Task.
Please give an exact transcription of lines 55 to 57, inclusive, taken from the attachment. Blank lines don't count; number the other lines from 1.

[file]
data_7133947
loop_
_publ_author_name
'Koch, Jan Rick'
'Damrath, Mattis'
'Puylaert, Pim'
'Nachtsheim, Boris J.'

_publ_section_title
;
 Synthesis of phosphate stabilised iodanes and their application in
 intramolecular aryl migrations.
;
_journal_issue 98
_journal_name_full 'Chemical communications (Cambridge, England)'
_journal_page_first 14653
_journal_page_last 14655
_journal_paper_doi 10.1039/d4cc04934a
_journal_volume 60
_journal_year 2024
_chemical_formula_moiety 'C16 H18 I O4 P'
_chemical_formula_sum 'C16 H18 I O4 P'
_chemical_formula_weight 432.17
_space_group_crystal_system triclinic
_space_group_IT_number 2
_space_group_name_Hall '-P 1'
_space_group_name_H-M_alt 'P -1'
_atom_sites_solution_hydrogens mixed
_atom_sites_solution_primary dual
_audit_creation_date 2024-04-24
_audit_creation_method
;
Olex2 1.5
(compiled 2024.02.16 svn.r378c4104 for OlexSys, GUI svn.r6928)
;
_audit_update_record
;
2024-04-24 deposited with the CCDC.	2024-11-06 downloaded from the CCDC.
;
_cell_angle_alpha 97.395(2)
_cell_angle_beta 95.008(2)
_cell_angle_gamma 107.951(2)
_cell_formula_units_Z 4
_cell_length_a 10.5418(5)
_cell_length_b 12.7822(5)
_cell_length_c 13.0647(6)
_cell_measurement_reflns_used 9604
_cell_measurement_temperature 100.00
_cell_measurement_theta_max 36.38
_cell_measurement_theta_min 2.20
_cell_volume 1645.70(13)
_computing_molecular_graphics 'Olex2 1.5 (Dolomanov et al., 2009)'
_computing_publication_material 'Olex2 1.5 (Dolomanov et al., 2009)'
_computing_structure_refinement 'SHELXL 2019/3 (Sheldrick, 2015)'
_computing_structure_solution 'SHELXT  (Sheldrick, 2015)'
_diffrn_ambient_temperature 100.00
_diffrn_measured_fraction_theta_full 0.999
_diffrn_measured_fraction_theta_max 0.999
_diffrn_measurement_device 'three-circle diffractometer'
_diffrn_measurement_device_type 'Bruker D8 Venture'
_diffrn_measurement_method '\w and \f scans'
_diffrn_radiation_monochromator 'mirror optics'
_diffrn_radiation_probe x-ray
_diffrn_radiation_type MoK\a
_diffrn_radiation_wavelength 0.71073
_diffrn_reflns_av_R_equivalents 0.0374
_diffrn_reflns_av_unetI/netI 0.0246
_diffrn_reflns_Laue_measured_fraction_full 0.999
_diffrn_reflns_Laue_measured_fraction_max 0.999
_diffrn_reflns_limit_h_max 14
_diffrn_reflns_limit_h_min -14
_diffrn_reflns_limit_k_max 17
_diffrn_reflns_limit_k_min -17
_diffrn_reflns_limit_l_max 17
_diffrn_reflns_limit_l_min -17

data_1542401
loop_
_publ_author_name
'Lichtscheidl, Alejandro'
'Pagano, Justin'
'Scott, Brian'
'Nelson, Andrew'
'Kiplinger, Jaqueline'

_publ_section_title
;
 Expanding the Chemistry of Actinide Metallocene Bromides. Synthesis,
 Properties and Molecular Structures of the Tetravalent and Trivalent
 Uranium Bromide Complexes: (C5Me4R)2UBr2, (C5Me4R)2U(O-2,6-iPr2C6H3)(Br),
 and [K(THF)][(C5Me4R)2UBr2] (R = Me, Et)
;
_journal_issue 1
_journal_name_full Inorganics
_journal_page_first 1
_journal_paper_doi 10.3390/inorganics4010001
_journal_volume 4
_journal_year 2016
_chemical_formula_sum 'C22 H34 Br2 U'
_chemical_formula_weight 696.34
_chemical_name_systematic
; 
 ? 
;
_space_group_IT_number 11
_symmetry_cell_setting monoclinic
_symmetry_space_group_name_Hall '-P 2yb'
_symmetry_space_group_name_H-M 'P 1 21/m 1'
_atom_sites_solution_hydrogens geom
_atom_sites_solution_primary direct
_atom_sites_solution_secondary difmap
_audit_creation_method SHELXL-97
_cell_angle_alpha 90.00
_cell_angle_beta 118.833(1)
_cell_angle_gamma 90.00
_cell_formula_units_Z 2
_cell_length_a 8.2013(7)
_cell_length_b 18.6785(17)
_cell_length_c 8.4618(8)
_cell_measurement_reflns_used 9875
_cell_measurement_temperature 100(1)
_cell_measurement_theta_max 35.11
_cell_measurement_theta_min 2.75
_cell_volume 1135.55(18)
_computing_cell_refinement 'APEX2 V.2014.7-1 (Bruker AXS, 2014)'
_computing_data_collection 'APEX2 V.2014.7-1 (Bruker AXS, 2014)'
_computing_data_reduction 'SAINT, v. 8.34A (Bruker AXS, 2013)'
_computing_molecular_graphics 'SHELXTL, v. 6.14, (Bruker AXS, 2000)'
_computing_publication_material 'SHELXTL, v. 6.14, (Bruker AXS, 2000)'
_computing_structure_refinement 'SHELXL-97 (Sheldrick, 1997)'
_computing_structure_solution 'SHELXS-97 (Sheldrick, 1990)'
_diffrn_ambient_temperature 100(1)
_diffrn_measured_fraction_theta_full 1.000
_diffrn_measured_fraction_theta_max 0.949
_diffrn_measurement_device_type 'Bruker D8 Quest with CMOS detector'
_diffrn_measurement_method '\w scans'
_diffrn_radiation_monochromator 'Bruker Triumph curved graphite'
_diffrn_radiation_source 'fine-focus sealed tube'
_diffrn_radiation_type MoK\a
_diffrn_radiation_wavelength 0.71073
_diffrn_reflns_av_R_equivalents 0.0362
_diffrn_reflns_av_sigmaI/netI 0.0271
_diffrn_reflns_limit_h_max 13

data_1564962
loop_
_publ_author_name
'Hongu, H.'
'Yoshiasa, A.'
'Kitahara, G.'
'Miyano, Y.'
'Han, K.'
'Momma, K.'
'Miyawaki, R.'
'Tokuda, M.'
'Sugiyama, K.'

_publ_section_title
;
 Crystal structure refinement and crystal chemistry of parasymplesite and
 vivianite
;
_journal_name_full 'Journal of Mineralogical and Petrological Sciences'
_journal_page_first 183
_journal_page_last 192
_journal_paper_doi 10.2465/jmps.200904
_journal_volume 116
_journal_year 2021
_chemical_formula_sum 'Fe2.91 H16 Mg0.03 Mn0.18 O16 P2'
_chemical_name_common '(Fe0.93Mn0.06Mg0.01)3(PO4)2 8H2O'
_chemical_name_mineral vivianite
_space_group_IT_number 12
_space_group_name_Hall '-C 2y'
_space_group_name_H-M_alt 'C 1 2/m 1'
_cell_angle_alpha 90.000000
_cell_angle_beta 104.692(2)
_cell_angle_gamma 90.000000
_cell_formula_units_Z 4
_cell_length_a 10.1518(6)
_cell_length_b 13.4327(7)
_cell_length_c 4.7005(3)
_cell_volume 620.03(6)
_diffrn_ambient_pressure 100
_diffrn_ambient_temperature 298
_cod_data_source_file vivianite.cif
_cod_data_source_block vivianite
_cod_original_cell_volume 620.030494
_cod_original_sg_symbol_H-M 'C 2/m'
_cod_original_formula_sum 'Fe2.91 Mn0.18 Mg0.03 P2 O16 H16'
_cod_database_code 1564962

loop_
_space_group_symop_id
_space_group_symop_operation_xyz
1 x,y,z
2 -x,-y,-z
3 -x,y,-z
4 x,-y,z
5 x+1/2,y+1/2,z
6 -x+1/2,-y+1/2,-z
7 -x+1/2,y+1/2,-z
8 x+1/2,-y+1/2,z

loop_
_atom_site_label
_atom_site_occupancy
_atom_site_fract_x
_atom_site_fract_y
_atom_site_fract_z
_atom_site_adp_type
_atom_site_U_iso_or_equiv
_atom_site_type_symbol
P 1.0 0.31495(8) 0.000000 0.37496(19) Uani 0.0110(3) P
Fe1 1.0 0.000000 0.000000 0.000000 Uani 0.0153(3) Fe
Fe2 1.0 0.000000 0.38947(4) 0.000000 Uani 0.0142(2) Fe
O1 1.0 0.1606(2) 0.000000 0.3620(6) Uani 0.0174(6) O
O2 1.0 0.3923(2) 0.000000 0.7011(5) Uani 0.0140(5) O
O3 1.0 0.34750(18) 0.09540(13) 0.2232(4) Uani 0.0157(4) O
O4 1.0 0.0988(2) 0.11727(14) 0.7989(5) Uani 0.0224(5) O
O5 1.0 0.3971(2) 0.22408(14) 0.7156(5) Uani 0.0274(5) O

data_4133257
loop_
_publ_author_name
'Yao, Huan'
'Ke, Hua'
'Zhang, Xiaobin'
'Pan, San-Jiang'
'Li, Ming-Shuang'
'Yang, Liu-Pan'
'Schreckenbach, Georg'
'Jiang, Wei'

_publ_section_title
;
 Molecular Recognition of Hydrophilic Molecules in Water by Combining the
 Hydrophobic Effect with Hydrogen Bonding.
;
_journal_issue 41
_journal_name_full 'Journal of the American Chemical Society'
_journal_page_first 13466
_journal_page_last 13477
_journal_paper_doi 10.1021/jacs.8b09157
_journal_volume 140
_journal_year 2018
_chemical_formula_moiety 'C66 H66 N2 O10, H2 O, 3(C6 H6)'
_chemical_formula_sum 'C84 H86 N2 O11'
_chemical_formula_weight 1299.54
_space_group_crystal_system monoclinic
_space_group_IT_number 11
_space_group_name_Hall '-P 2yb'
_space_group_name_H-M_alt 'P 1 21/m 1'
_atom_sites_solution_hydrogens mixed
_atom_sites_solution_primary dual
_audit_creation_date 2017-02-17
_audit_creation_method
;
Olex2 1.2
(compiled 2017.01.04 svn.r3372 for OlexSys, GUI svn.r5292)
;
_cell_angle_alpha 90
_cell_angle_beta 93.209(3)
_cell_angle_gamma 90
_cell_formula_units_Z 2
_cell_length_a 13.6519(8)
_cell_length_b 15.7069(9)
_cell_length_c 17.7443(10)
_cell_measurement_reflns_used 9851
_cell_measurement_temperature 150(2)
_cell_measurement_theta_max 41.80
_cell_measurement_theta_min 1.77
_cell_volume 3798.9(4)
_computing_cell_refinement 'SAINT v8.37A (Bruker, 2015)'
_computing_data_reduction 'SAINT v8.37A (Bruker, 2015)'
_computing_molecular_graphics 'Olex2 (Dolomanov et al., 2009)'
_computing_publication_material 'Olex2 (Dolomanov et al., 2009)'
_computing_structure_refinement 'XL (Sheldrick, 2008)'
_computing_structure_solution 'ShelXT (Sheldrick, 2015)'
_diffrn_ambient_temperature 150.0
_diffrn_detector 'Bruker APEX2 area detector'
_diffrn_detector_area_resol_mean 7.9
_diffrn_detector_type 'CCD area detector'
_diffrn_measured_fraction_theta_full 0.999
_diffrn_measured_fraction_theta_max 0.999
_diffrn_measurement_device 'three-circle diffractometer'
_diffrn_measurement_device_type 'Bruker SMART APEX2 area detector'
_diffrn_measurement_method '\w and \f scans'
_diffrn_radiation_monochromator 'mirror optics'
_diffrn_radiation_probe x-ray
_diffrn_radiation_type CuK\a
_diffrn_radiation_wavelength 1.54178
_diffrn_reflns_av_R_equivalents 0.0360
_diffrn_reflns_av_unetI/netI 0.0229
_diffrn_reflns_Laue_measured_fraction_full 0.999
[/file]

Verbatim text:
_diffrn_ambient_temperature 100.00
_diffrn_measured_fraction_theta_full 0.999
_diffrn_measured_fraction_theta_max 0.999